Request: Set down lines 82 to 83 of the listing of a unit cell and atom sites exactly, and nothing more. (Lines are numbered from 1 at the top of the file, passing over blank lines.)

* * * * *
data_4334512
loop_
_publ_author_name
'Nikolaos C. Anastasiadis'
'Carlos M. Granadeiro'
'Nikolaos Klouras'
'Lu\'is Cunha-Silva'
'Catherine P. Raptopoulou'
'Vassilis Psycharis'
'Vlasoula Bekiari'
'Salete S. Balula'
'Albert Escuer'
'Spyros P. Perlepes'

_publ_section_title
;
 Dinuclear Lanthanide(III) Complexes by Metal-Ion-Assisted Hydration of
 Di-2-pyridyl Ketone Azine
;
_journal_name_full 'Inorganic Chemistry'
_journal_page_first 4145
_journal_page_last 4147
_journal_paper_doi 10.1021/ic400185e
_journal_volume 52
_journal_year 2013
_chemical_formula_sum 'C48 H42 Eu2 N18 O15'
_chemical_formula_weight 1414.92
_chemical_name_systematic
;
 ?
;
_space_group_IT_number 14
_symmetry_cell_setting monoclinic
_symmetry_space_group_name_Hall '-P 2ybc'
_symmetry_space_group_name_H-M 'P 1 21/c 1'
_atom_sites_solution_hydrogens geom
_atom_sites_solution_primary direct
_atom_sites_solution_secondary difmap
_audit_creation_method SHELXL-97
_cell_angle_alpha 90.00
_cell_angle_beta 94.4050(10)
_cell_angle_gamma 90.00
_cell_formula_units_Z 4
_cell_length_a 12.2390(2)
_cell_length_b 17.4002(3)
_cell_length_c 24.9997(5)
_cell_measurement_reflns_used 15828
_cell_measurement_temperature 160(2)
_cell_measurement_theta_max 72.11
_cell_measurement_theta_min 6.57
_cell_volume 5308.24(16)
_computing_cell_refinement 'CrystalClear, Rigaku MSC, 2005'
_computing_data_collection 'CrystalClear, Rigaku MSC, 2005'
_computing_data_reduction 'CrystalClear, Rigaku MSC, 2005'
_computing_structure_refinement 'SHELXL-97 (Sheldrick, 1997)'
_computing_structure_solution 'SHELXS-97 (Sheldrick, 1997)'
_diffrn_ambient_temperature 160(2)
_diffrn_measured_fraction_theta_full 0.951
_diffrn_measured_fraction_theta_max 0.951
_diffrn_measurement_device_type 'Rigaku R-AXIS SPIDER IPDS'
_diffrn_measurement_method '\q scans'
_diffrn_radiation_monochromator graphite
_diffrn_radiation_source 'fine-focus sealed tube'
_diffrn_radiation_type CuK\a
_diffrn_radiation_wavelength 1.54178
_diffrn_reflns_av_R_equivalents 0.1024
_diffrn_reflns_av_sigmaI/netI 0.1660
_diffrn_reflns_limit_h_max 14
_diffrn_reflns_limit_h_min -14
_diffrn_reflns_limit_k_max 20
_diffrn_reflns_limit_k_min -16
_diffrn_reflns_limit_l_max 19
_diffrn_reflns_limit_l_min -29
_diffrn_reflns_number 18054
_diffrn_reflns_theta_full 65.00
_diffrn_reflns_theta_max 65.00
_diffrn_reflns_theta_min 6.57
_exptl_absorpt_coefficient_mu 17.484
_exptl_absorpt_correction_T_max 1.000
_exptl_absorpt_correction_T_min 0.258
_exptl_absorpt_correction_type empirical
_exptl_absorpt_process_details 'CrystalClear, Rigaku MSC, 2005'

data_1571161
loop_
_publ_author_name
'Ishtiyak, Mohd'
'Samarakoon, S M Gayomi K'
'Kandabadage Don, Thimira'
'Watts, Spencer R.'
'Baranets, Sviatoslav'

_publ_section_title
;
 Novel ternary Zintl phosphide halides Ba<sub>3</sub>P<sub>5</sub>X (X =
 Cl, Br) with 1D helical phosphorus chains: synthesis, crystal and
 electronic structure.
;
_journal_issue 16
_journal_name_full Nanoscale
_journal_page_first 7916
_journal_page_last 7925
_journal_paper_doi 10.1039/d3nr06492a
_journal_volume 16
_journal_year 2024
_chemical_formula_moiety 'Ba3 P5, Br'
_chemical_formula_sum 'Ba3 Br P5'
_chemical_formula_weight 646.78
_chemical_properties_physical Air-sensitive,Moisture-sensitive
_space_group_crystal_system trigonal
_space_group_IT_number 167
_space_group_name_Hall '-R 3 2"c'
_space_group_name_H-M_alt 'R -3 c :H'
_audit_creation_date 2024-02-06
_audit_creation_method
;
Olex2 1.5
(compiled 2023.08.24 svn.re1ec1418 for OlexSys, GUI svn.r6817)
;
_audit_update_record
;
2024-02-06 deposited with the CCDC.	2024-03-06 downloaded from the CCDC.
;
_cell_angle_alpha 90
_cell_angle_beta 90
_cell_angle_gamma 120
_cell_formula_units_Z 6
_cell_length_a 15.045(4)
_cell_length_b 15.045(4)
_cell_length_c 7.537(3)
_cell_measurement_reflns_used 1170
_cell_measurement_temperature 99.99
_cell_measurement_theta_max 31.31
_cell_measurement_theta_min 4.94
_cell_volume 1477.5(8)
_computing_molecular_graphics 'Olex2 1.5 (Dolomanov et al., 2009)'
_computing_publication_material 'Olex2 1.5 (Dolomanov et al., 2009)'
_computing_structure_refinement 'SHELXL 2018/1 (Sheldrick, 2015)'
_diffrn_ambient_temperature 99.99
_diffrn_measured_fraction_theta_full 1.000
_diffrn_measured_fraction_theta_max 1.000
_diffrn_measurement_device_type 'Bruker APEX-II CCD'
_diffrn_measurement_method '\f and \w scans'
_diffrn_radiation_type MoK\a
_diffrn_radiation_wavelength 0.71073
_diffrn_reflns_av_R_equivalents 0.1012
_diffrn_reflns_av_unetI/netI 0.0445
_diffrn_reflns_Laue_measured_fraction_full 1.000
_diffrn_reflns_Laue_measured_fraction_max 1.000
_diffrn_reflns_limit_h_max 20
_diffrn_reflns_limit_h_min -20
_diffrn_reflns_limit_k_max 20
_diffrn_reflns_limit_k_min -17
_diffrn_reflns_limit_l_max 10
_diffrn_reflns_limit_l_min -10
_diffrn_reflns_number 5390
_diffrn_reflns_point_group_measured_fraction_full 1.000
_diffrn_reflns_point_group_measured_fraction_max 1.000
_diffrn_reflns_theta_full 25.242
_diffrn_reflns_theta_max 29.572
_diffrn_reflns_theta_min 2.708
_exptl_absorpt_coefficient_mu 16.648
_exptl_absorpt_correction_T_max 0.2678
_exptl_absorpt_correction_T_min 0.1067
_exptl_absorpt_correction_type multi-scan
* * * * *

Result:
data_1571161
loop_